At about 1:30 PM on the afternoon of Friday, November 4th, I went downtown to Salt Lake City’s Pioneer Park, the location of the Occupy SLC camp community. I wanted to experience the spirit of this movement first-hand, and to talk to people that might be willing to help educate me.
Not having any idea what to expect other than the little I’d seen on the local news (which I try to avoid, but that’s another story…), I stopped and picked up a few loaves of bread, jars of peanut butter and bananas as a donation. Pulling into a parking space along the street, I have to admit that for a moment, I questioned the wisdom of what I was doing. Pioneer Park has built a reputation over the years for vagrancy, homelessness, and drug activity. In other words, Pioneer Park is associated with all those things one expects from a developed downtown city park! As I took my first few steps over the curb and into the park, I heard it. It was the announcement I was sure was being telepathically transmitted between everyone there: “Obviously-out-of-place-guy-carrying-a-nice-camera-and-groceries-now-entering-from-the-southwest-corner-of-the-park!”
As if to confirm my sudden hesitation, a woman waved me over to where she was sitting with a few others outside her tent. “If that’s food you’re donatin’, there’s a central kitchen for food over there”, she said, pointing to a tent one hundred yards or so away. I thanked her and started off in that direction.
Arriving at the large kitchen tent, I was met with a warm handshake and a chorus of expressions of gratitude for my small food donation. At first glance I noticed there was organization: an area for this, a place for that, signs offering information, and people hard at work.
I introduced myself, explaining that I’d come down to educate myself on what was happening. I told them that I had recently started blogging, and that I was hoping I could get someone to tell me a bit about things so I could grasp firsthand what I stood in the midst of. Immediatly, Jeyn Miller approached me and offered to show me around.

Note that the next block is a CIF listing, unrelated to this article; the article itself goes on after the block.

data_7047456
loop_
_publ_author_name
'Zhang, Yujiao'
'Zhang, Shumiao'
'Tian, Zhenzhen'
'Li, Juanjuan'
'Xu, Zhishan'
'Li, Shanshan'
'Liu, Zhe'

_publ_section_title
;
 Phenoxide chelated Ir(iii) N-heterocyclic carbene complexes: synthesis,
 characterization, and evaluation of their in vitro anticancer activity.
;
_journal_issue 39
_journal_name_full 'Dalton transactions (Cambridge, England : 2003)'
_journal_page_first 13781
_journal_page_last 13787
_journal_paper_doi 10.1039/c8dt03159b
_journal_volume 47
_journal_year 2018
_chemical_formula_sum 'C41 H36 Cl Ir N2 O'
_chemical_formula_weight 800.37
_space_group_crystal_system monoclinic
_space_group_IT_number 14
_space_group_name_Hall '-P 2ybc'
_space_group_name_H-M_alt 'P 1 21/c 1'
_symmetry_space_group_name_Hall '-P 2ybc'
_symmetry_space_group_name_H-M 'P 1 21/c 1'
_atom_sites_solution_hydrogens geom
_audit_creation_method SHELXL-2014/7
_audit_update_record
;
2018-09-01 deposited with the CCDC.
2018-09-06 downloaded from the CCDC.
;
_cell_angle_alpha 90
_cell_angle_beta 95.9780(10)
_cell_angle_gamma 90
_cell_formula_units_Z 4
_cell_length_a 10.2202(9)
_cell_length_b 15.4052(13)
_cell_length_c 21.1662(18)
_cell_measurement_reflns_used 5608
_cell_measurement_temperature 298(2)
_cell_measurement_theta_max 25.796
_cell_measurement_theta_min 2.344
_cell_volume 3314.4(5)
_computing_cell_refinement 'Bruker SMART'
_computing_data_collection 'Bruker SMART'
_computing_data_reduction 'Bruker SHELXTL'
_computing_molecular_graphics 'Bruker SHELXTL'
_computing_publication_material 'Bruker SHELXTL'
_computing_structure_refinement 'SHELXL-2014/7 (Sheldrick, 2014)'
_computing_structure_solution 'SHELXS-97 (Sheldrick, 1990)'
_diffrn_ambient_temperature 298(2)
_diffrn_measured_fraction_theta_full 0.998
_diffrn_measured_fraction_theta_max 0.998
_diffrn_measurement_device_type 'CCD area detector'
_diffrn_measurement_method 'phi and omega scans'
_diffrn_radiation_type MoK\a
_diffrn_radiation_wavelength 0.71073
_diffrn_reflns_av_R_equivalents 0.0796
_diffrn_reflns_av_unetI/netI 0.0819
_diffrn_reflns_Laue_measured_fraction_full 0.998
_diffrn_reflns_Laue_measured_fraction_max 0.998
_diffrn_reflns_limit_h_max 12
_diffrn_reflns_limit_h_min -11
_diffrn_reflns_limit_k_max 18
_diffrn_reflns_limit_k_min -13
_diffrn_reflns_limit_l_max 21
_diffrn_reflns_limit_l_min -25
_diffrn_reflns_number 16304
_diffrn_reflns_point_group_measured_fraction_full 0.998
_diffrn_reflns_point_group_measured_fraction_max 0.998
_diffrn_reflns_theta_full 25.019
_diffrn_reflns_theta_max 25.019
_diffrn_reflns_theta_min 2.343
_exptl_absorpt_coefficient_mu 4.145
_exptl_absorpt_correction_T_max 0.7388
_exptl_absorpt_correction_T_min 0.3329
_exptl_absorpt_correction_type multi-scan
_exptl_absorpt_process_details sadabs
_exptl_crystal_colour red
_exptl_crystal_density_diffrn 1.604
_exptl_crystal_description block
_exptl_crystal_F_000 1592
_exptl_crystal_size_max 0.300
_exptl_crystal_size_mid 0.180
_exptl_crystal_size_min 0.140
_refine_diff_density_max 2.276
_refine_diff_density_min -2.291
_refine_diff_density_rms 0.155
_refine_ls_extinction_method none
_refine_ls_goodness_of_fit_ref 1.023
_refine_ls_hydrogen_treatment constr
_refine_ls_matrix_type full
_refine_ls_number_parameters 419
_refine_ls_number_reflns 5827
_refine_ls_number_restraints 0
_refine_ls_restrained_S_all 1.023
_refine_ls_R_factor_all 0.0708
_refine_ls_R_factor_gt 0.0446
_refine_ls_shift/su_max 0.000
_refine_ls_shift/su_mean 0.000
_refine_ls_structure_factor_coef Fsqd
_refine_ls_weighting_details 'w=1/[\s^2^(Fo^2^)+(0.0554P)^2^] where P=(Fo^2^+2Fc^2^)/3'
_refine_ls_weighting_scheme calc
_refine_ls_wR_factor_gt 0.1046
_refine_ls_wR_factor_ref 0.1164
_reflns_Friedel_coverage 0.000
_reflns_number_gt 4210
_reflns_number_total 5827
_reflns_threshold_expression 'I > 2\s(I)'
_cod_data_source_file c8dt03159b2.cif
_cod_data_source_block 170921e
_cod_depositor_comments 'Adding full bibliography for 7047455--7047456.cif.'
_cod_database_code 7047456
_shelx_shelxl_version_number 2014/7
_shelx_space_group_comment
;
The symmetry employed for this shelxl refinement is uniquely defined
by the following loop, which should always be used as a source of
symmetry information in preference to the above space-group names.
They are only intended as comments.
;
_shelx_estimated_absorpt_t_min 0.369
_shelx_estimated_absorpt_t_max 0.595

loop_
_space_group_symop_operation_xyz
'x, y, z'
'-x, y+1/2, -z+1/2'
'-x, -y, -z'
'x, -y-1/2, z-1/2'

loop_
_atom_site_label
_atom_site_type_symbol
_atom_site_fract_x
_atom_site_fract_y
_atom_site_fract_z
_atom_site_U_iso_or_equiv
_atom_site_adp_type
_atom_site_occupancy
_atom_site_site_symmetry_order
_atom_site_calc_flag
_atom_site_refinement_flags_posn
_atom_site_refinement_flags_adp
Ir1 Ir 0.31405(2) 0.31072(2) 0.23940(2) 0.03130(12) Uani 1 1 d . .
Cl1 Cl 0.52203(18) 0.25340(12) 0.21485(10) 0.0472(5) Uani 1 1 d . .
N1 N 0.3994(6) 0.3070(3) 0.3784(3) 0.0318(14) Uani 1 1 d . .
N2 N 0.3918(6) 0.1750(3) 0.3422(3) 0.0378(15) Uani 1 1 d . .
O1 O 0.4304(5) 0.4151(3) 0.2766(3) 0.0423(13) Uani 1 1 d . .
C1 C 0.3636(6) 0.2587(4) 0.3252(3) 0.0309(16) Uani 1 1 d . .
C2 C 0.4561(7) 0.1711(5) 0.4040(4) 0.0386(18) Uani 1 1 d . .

Jeyn started with the kitchen, explaining that people were able to get three meals a day. A medical tent was available for basic care and first aid. There were jars for donations, and camp residents and visitors alike were encouraged to donate whatever they could spare to help supply for the needs of feeding and supporting the Occupy SLC community.
As we began to walk, Jeyn told me she’d traveled to Salt Lake City from Missouri. She was on her way to Seattle, eventually planning to end up in Orange County, California, where her daughter lives. Jeyn had arrived the previous Saturday, and thus was concluding a full week at the SLC camp. She makes jewelry and scarves (note her handmade peace sign earrings in the photo) to raise the needed money for each leg of her journey.
Jeyn described how the camp residential area had been divided to accommodate those that go to bed late versus those that tend to retire early; they had separate sections of the park. Between them (perhaps to help create a sound barrier) sits the “Sacred Circle”. She explained this was a non-denominational place of respect, where anyone could come to do whatever it was they did for spiritual nourishment. She explained that some just came there to pray, while others did yoga, “whatever”.
Next, I was shown the library and school. A few tables were filled with books people had donated or shared. One could also ask for help with basic skills, such as reading and writing, as other residents were typically available to assist with these needs. Again, I was impressed with a sense of organization, of unified effort toward a common good; a common goal for a common community. [No; you did not hear me say or imply anything at all relevant to socialism or [shutter at the thought!] Obamunism!] What you heard was “community supporting community”.